We are all in awe. He did this for £1 a week. If only we’d known, we’d have increased the pocket money a very long time ago. My eldest, not known for his generosity, even gave his brother the ‘bedroom tidying’ element of his pocket money last week because he was so pleased.

My kids, like many kids, are quite partial to money, but I never would have guessed such a small financial incentive could make such a big difference.

Author: Sarah Mummy

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  1. I gave our neighbour’s young son a small financial incentive to look after the hens while we were away.

    He loved it, loved them, loved the money, can’t wait to do it again. A great win-win arrangement 🙂

    (Wonder how much he will charge us next year?)

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  2. It’s amazing how motivated they are by money and how little it takes to motivate them! Definitely a win-win. Thanks very much for your comment as ever x

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  3. Me and my hubby have big discussions about pocket money and financial incentives and we never come to any conclusion but it sounds as though it’s working for you, so that’s great!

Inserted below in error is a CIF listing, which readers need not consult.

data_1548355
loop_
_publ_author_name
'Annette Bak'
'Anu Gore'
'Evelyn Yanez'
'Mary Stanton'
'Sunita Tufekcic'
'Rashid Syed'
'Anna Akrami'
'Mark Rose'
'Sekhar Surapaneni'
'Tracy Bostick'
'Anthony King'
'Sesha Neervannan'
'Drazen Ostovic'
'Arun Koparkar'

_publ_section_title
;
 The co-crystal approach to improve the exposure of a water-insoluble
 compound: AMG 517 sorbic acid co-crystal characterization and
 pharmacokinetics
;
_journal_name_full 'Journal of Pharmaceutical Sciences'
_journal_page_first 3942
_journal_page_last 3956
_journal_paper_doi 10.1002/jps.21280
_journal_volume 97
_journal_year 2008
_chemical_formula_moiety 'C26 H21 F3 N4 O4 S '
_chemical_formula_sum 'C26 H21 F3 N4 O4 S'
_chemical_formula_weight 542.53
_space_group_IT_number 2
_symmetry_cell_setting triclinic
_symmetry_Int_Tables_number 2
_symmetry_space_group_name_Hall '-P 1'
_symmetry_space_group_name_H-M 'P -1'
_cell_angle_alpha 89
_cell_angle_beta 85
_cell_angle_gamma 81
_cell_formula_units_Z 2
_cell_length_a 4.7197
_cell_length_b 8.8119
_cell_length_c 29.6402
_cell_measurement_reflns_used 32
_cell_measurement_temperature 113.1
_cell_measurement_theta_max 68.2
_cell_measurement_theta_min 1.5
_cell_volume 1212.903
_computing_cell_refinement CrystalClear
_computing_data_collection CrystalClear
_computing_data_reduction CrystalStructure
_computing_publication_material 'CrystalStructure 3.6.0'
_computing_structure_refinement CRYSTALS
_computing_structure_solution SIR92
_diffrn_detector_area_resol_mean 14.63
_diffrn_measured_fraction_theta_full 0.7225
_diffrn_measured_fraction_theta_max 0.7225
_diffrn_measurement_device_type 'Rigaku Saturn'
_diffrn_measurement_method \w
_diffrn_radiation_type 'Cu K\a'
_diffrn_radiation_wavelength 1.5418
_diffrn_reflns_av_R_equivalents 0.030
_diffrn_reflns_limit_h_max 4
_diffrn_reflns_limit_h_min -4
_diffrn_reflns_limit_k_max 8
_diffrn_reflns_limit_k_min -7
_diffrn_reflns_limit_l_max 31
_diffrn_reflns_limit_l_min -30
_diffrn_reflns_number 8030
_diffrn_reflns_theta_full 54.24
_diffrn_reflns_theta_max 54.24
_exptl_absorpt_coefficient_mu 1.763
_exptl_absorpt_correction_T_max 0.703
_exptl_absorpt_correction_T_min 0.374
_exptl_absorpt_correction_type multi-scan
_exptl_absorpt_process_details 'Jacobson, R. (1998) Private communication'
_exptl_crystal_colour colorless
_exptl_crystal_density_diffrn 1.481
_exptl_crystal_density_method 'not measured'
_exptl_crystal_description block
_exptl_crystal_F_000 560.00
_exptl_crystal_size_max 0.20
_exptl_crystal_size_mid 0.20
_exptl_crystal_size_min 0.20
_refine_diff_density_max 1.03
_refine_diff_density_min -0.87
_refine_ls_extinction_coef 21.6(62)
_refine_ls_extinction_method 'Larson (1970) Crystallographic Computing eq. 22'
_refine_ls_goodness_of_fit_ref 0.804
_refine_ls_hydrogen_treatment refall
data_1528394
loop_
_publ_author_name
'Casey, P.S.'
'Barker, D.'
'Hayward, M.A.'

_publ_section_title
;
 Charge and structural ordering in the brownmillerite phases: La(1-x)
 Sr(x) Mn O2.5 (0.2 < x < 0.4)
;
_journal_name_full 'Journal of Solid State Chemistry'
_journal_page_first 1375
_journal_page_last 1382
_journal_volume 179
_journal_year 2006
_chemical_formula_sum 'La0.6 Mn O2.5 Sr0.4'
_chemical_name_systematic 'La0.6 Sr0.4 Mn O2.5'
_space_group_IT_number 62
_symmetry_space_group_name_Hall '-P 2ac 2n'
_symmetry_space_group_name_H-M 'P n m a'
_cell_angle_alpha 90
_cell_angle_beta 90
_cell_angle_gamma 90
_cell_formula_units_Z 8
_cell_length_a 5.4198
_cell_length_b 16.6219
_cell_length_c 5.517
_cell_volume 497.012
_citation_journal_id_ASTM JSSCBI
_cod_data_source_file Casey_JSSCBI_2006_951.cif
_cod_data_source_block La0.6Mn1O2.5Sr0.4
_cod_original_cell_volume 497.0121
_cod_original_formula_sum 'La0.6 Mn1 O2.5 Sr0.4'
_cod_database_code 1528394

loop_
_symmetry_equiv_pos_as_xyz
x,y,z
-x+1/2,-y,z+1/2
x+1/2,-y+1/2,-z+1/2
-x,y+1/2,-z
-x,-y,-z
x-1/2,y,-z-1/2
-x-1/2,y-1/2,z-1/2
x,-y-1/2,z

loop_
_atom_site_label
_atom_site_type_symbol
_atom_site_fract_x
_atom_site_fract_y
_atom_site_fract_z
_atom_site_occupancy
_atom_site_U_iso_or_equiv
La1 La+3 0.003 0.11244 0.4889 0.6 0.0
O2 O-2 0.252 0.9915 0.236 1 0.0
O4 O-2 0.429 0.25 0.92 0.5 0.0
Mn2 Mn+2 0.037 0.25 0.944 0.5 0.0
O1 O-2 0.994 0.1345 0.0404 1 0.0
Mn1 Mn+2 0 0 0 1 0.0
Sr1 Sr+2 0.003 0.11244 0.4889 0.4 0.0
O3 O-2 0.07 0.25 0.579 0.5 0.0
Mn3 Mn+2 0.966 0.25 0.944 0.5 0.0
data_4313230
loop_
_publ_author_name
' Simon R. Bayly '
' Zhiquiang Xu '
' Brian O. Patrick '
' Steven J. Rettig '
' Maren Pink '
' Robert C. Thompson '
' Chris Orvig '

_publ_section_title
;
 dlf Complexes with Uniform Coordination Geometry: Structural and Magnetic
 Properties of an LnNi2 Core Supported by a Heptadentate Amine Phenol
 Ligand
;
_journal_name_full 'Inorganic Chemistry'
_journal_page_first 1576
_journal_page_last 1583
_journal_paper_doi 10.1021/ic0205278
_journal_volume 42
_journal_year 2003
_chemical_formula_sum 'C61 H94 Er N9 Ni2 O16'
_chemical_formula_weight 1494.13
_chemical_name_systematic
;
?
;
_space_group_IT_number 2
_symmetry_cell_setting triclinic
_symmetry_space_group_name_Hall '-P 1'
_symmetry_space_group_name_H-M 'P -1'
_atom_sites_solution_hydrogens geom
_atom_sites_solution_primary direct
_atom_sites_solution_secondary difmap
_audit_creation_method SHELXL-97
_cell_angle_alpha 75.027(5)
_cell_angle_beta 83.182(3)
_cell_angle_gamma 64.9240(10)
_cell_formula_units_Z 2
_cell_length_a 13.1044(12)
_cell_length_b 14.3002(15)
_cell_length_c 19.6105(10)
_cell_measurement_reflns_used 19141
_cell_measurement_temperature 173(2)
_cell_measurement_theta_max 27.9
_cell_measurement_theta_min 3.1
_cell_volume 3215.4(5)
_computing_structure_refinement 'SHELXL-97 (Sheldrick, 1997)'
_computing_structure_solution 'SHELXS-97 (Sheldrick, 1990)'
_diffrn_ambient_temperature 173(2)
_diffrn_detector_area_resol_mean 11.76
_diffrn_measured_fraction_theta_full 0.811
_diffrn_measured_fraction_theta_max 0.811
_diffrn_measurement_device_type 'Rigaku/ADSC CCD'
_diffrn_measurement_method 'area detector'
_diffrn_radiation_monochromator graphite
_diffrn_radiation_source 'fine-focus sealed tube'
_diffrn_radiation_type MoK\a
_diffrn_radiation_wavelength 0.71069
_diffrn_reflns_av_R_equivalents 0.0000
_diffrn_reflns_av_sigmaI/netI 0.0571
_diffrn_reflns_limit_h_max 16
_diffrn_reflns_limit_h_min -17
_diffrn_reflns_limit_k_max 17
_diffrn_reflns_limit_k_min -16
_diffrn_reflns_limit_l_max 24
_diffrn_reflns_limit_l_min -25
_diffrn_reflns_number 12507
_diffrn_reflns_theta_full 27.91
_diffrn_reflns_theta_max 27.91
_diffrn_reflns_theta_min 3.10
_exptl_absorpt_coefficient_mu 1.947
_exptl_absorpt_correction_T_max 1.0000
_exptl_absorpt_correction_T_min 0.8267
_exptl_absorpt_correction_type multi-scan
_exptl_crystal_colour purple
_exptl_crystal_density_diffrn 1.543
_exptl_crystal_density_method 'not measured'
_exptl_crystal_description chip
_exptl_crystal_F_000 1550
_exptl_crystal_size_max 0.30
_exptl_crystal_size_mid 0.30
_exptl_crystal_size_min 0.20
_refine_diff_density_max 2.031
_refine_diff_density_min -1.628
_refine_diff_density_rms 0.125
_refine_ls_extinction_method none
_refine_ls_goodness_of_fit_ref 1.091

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  4. It only works while money motivates – once it doesn’t performance related pay isn’t enough, that’s when threats and harsh cut backs come in to their own, but then you find that the workers don’t like that and go on strike, so it can all end in the said same mess it was before!

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  5. Oh wow, now I feel horribly guilty! My children only get £1 per month for every year of their life eg Tween 1 gets £12 per month etc. They also have to do chores in order to get said money! We’re not exactly reliable on coughing up the cash either….hope you’re better than we are, I’ve never got any cash in the house! Not used it on keeping the bedrooms clear, there’s an idea….

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  6. Mmm I’m obviously as tight as – 7yo gets £1/week of which I force her to save 50p and 4yp gets nothing as yet! If they got £6 a week they would be buying their own clothes and probably their school lunches!!

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  7. We have started doing exactly the same recently and, with the aid of a charity-bag hungry for toys and clothes, their bedroom carpet is visible once more. Am writing it up this week, so will link to this post.

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  8. So far, so good with this one! We’re on the third week of increased pocket money now. We witheld the ‘tidy bedroom’ element in the first week, but he got it in the second week with no problems at all! The room is still tidy, so fingers crossed it stays like that.
    The mind boggles as to who is getting these massive amounts of money kids apparently get!
    We didn’t get as far as the charity bag, TD, think that would have been a step too far. But the floor is clear and that’s good enough for me right now!
    Thank you all for your comments 🙂